Atari has decentralized gaming for 45 years. Now it’s creating altcoins.
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Atari recently announced the development of two new cryptocurrencies, Atari Token and Pong Token. If you’re too young to remember the company, the important thing to know is that it was part of a movement to decentralize arcade games. It succeeded then; will it now?
The company announced a partnership with blockchain pro Infinity Networks to create tokens as part of an investment deal.
According to a French 新闻稿, the Atari Token is specifically for entertainment:
The company is developing a decentralized platform giving access to any form of digital entertainment,that is to say a very wide offer ranging from video games to movies and music. This platform, under development, will operate using a cryptocurrency, the Atari Token.
While the second one, Pong Token, is all about a different type of gaming:
The second project in progress is the strengthening of the partnership with Pariplay, Ltd in the launch in 2018 of casino platforms allowing players to bet either in real money or with most crypto-currencies currently outstanding. These casino sites will offer many Atari games. To broaden the appeal of these new casinos, and once the Atari Token available, Atari has the project to launch Pong Token, a second Token dedicated to crypto-casinos and usable on these gaming sites. The details of this launch of crypto-casinos will be announced soon.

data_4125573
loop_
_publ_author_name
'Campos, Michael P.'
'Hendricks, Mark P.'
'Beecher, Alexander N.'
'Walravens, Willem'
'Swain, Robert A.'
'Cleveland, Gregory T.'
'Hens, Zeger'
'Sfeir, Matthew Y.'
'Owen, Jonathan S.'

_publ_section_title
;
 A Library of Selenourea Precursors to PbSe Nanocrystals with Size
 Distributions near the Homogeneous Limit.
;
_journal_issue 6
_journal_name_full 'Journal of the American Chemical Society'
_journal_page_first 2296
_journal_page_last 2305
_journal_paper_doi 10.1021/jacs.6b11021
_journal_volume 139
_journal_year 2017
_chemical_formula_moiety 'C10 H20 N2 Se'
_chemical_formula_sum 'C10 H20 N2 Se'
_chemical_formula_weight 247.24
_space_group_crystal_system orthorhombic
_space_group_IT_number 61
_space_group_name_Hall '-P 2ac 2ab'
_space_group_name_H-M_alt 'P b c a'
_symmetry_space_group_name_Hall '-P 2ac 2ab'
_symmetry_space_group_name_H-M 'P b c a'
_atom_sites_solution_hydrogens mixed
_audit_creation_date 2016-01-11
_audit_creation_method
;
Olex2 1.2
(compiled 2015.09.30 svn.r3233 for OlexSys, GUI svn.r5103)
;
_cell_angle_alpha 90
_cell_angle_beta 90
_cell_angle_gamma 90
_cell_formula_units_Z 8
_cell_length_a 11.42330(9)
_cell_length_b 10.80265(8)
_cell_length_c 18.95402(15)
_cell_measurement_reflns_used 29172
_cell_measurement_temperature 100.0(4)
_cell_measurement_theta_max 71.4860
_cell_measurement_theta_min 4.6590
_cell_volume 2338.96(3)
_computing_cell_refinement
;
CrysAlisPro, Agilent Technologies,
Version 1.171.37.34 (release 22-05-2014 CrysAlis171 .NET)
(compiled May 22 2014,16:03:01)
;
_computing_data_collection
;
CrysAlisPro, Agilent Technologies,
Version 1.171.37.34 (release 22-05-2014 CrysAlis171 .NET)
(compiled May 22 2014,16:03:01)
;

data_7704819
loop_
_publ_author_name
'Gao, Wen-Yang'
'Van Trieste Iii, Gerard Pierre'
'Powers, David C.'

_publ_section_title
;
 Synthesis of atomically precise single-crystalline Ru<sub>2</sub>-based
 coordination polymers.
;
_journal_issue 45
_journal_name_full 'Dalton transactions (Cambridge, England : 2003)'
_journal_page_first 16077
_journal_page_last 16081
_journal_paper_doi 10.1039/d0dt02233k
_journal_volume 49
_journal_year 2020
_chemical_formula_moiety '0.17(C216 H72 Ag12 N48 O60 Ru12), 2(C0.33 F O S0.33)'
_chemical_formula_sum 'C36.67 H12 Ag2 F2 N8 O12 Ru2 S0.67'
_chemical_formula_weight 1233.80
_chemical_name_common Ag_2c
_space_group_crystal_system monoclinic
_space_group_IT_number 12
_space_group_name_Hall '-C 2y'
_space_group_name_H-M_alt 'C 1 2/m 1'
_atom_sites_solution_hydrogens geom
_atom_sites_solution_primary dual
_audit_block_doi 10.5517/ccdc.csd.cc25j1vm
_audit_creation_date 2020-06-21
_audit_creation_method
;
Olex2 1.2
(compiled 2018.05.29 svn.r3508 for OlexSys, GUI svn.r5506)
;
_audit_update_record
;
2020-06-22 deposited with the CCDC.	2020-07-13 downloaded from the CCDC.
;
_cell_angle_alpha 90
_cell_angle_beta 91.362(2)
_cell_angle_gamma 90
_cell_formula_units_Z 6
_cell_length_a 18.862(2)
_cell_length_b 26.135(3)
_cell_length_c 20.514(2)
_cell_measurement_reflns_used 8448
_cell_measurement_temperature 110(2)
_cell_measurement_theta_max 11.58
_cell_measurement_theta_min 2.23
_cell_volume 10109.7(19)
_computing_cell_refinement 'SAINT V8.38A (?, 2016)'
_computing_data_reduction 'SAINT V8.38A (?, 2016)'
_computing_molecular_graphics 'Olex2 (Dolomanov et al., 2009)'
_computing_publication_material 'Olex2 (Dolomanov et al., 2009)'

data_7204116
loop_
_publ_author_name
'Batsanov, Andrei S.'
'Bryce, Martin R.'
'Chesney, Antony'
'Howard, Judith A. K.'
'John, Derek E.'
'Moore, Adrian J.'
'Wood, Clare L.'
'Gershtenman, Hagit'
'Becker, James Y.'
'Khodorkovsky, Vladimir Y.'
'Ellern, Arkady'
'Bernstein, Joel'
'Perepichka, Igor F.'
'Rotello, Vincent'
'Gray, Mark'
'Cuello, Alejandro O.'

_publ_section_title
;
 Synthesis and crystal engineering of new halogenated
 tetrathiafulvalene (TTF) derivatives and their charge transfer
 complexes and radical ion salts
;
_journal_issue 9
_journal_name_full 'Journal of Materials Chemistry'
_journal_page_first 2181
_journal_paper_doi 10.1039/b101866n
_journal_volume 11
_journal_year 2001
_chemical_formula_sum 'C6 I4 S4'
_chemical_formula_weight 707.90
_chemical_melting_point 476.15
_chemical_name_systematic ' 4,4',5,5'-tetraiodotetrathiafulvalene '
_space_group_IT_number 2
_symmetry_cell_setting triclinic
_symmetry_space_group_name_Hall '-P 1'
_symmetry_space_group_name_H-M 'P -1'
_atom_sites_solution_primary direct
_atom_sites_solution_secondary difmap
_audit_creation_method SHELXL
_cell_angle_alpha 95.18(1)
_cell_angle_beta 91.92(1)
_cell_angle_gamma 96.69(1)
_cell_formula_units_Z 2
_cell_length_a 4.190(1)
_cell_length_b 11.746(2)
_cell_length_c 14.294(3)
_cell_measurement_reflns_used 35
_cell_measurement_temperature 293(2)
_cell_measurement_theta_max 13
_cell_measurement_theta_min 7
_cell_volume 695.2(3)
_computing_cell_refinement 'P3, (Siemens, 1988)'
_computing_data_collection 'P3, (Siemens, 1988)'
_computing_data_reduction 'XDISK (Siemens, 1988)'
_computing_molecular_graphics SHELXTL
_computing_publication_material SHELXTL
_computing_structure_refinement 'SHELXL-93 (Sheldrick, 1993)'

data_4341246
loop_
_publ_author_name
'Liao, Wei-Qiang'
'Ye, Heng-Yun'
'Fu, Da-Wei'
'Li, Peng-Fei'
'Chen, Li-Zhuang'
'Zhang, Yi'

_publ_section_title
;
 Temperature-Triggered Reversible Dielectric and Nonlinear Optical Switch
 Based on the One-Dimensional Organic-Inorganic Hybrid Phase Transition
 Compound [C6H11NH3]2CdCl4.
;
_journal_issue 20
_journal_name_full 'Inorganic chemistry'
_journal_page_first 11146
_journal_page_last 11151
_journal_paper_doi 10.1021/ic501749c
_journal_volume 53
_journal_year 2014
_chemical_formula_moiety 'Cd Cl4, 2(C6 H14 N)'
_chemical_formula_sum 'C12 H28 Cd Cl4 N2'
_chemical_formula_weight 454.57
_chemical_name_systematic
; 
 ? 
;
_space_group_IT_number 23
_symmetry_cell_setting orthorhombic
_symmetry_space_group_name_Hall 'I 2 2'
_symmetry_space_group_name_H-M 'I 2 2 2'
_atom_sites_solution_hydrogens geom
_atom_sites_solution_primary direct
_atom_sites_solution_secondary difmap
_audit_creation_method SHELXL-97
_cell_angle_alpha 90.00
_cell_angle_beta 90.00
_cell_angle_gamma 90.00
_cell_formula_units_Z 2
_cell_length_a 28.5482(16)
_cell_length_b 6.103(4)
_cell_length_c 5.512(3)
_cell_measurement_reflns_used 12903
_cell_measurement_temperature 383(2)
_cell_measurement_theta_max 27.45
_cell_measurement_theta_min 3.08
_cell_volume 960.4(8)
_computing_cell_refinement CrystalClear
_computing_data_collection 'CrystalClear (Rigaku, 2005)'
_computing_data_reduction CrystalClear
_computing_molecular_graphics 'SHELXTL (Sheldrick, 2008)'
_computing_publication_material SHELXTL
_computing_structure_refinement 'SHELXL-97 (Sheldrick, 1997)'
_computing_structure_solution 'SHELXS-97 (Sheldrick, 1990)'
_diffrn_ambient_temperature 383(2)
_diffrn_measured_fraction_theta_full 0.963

You just have to love those names, never before has a cryptocurrency been so nostalgia-inducing. Calling them “tokens” instead of “coins” is a stroke of brilliance.
While this may seem weird, let’s not forget Atari has been at the front of a burgeoning technology market before. Until it disrupted the industry, video games were “centralized” at the arcade. Game cartridges are like crypto-coins right? Alright, it’s weird, but let’s at least wait until we see a whitepaper.
As a final note, it’s worth pointing out Atari seems to be fairly concerned with regulation:
This press release is not to be published or distributed in the United States of America, Australia, Canada, Japan or Italy or any other jurisdiction in which the offering or sale of financial securities would be prohibited by law. in force. (sic)
There’s not a whole lot of information at this point, but we’ll update you as we learn more. We’ve reached out to Atari to see if our high-score for Pitfall still holds up, and to ask about this whole crypto-thing it’s doing.